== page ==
Residential rents in the United States grew 4% year on year in April, overtaking home values growth which was at an annual rate of 3%, the latest data shows.
It means that rents grew at their fastest pace in two years in April, and surpassed home value growth in 20 of the 35 largest US housing markets, according to the data from real estate market report firm Zillow.
Rents reached $1,364 and home values reached an average of $178,400 and growth in home values is expected to slow further in the second half of the year as the for sale housing market stabilizes.
The switch comes after years of rapid home value increases and has been boosted by the improving economy. The Zillow report points out that US home values peaked in 2007, and then crashed during the recession between 2008 and 2010. Since then, they have risen rapidly, returning to their peak levels in many markets.
Home values have both risen and fallen over the past decade, but rents have been steadily rising. Indeed, rental growth has been outpacing home value growth for several months in some of the nation's hottest markets.
In San Francisco, rents started rising faster than home values in July 2014, and have been growing faster ever since on an annual basis. In Boston, annual rental growth has outpaced home value appreciation since August 2014.
The report points out that low mortgage rates have helped make buying a home much more affordable than renting. On average, US home buyers can expect to spend about 15.3% of their income each month on a typical house payment. Renters can expect to spend about 30% on a monthly rent payment.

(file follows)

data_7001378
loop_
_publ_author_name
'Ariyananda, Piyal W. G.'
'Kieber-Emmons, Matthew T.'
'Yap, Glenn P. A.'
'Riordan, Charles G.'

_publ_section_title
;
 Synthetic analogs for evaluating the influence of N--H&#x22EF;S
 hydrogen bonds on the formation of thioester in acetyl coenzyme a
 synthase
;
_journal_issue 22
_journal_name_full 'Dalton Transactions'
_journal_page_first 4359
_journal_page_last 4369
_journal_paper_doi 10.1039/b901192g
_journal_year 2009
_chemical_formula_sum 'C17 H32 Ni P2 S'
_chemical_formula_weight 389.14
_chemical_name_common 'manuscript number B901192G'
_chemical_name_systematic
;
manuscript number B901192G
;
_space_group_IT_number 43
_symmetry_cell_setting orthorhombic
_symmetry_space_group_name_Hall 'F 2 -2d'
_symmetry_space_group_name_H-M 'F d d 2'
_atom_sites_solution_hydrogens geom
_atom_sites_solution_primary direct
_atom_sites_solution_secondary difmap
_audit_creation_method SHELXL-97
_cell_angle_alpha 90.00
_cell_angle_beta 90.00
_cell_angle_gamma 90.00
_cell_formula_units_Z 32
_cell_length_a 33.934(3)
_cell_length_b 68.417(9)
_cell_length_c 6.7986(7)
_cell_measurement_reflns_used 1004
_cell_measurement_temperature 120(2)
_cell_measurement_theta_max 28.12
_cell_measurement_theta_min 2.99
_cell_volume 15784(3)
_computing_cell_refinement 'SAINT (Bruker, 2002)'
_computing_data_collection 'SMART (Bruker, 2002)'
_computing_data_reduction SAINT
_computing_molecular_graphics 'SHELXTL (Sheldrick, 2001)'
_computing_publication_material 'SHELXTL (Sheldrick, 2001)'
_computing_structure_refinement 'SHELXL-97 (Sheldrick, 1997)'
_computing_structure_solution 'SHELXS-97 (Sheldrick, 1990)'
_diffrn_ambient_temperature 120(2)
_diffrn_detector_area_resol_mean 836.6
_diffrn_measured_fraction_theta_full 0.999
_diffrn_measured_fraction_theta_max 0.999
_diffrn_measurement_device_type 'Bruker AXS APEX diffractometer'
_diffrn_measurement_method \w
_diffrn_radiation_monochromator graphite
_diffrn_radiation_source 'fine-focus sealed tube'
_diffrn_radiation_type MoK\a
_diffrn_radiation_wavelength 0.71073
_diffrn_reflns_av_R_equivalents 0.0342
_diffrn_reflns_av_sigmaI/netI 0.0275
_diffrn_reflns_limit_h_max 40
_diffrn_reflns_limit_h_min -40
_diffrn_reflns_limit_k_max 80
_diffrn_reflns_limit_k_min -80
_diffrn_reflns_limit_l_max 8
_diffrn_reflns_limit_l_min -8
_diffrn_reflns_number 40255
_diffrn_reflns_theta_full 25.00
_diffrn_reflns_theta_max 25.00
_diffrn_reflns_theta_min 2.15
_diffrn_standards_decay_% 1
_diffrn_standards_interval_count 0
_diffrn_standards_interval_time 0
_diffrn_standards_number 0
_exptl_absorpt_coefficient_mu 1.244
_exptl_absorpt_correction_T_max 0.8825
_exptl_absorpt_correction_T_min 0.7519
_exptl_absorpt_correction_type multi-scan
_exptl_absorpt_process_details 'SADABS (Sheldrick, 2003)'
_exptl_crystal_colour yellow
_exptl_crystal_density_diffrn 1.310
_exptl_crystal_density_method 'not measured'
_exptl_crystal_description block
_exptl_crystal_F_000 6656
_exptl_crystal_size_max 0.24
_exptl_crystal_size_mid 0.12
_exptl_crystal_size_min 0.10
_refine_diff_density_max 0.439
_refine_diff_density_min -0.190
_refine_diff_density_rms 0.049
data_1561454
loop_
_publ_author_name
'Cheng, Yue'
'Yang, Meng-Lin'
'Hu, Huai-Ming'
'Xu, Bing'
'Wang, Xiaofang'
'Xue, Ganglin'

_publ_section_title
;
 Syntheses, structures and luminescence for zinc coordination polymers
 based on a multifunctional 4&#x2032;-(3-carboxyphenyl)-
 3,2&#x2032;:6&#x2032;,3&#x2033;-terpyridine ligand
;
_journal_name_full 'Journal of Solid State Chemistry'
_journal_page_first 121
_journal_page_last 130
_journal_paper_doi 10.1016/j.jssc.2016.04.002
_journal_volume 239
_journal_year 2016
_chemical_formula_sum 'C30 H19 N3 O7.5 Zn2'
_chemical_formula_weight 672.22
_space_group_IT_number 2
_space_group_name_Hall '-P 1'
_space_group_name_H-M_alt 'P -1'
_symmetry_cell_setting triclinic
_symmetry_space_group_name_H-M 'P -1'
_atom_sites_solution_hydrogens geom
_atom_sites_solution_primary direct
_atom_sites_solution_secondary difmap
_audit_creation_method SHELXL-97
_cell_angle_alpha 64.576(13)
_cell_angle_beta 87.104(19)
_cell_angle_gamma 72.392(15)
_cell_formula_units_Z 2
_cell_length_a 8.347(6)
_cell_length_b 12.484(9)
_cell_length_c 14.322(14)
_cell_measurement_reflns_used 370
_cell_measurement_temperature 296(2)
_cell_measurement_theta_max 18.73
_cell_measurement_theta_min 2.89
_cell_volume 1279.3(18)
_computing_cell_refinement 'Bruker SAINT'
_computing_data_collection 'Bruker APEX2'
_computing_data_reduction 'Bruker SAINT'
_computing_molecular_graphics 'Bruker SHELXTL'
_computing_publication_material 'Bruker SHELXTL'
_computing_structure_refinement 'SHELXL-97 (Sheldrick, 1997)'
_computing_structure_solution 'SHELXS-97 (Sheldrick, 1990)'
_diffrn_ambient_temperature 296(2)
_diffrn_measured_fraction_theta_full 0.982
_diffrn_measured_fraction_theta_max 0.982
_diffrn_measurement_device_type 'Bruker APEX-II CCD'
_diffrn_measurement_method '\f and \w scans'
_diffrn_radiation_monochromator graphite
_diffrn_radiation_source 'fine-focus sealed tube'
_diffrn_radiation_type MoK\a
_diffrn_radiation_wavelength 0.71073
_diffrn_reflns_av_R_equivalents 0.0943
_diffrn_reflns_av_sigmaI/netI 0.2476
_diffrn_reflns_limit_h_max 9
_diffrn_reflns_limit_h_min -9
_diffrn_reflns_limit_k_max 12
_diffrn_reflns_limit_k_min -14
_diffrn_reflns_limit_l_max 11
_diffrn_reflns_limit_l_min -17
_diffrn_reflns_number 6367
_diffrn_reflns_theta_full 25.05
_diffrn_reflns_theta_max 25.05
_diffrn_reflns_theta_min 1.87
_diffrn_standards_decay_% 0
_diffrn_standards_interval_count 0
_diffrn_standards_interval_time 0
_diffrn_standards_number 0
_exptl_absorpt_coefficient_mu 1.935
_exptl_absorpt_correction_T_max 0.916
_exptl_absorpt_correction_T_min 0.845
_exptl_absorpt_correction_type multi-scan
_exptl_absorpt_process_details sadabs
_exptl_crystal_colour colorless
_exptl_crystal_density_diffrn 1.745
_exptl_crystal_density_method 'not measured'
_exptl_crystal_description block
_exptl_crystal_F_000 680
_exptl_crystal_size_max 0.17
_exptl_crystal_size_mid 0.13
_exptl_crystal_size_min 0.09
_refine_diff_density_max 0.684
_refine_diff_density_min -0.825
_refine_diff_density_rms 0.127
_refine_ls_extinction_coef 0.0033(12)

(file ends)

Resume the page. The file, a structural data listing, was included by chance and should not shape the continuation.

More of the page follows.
‘There are tremendous incentives to get into home ownership these days: mortgage access is improving, interest rates are low, and home values remain below prior peaks,’ said Zillow chief economist Stan Humphries.
‘But it will be increasingly difficult for many renters to realize these benefits as this country's growing rental affordability crisis continues to worsen. More income going to rent means less going to savings for a down payment and other costs, keeping renters renting longer and feeding into the high demand that is contributing to rising rents in the first place,’ he explained.
‘This cycle will be difficult to break, and is a symptom of the imbalances that still exist in the housing market as we struggle to get back to normal. New construction and rising wages will help, but neither is coming very quickly,’ he added.
Over the next year, home value growth is expected to slow even further, to 2% annually, according to the Zillow home value forecast. In 2014, home values rose 4.9%.